BlackBerry Results Not as Impressive as Initially Thought

If the price action of the stock is any indication, what looked like a blowout report for BlackBerry (NASDAQ: BBRY ) wasn't all that great once investors and analysts started digging in.

The Numbers

Probably the biggest headline to come from the release is the EPS number. Benzinga reported on Tuesday that the consensus number was $-0.39 per share which was later revised by the street to a 30 cent loss. That number came in at a positive $0.22 cents per share. (Yes, positive, not negative.) That alone caused the stock to spike more than nine percent when it reopened for trading around 7:30AM.

According to CEO Thorsten Heins, "We have implemented numerous changes at BlackBerry over the past year and those changes have resulted in the company returning to profitability in the fourth quarter."

That's great news, but revenue came in at $2.68 billion versus consensus of $2.84 billion-down two percent from the previous quarter. Revenue and EPS are important but investors really wanted to see how many Z10s the company shipped.

1 million, according to the release . In comparison, Apple (NASDAQ: AAPL ) sold about 5 million iPhone 5s during the first three days of launch. You know, the phone with "disappointing sales?"

Revenue numbers broke down to 61 percent for hardware, 36 percent for service and three percent for software and other revenue. A total of 6 million smartphones were shipped along with 370,000 BlackBerry PlayBook Tablets.


ON CNBC Thursday morning, Michael Genovese of MKM Partners said he was concerned about the loss of BlackBerry's subscriber base. According to Genovese, the company now considers a subscriber somebody that owns a BlackBerry device instead of somebody who owns a device and has a data plan.

The company reported losing three million subscribers-an alarming number on its own but with the new definition of a subscriber, that number could be significantly higher-as high as nine million.

Next, don't confuse one million Z10 phones "sold" with "shipped." The release says, "shipped" which is an indication of supplier orders. Whether companies like AT&T (NYSE: T ) will see impressive demand for the phones is still unclear but analysts are mixed.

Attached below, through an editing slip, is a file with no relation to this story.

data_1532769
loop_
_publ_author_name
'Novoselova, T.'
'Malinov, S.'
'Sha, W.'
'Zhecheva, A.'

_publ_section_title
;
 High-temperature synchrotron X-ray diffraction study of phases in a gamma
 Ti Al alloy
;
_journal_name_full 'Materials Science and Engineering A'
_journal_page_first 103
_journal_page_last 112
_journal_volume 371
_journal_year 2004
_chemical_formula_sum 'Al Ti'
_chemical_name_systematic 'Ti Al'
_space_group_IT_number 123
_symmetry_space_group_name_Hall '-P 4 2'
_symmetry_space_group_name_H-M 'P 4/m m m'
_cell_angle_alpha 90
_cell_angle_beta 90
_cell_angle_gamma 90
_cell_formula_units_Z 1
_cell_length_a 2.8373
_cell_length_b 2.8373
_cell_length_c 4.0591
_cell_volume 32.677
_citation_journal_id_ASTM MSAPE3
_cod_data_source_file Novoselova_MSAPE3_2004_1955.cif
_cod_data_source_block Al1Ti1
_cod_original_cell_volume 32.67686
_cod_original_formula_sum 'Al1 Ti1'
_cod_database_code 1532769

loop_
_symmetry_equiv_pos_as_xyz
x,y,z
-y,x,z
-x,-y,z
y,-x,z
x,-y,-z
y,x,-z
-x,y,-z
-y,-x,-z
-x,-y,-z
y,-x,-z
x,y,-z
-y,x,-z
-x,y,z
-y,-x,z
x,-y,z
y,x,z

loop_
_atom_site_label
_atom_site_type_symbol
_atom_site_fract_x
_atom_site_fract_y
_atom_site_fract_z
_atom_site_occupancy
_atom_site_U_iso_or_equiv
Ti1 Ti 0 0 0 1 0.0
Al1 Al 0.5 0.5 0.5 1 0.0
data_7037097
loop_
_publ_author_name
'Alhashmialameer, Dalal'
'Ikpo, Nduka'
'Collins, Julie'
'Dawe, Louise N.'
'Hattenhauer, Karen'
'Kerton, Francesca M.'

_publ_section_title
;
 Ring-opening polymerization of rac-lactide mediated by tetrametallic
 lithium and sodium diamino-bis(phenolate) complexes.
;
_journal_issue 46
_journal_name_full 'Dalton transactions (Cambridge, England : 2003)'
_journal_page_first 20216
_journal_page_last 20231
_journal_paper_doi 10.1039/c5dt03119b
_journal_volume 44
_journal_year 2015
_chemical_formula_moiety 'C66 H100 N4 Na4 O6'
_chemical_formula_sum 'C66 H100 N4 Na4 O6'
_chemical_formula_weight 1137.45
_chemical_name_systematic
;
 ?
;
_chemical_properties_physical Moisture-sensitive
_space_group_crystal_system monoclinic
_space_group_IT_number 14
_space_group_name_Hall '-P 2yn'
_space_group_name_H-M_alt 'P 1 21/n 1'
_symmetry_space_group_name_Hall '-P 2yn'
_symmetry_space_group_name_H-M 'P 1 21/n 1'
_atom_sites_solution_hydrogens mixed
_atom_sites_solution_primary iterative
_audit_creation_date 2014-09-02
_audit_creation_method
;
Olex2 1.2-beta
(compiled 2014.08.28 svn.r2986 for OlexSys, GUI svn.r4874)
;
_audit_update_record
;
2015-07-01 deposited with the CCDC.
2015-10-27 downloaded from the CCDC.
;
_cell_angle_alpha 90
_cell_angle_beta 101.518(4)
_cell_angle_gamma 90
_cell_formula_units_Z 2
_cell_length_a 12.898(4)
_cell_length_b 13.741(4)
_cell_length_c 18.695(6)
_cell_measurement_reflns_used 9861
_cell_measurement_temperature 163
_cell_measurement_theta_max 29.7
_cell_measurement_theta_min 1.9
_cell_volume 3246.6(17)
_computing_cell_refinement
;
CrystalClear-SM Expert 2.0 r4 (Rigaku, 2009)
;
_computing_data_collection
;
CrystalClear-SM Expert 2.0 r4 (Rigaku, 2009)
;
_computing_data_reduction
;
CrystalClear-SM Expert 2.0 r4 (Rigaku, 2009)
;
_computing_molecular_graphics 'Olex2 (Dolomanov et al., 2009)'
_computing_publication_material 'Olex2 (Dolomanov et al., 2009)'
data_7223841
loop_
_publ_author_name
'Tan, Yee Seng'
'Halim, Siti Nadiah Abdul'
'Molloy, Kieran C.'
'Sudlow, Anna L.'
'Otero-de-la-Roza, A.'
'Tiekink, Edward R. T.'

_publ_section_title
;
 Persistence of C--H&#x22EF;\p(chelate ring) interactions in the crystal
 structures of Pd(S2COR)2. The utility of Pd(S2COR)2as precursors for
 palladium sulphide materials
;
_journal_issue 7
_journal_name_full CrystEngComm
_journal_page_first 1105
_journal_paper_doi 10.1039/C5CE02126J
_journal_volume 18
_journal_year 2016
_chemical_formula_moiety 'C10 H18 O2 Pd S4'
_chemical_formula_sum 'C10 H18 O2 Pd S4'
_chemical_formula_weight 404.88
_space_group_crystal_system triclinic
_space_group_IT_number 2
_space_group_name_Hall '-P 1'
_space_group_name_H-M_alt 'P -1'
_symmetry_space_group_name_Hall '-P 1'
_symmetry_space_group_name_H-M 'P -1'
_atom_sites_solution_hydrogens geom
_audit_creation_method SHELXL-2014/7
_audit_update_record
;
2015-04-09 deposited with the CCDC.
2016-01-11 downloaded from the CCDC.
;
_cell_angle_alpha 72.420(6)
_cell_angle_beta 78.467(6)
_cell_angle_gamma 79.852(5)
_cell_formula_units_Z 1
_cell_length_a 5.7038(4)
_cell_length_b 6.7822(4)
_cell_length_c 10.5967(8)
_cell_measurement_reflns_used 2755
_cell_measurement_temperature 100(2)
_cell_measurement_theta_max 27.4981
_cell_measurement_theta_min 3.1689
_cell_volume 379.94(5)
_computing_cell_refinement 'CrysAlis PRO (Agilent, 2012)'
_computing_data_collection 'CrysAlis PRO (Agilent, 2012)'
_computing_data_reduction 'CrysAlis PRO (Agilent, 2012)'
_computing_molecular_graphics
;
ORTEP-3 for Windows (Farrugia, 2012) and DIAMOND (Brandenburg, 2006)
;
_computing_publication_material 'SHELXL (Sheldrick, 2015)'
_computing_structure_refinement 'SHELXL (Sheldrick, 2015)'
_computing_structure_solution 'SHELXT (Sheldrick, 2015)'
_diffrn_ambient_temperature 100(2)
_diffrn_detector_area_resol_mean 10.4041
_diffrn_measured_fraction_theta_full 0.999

In a research note earlier in the week, Goldman Sachs wasn't optimistic. "The Z10 launch at AT&T on March 22 was disappointing, with limited marketing and tepid sell-through at AT&T and Best Buy (NYSE: BBY ) stores alike. While we thought the international launch was solid, the US launch is critical for BlackBerry's ultimate success."

In a Jefferies notes, Peter Misek said, "We checked with 30+ stores following the Z10's launch on 3/22. We think demand is slightly better than our very modest expectations. Our checks also indicate that AT&T Business is seeing significant interest and could account for a meaningful portion of demand."

As of 8:30 am EST, the stock had given back it's nine percent gain and is now flat.

(c) 2013 Benzinga.com. Benzinga does not provide investment advice. All rights reserved.

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The views and opinions expressed herein are the views and opinions of the author and do not necessarily reflect those of Nasdaq, Inc.

The views and opinions expressed herein are the views and opinions of the author and do not necessarily reflect those of Nasdaq, Inc.

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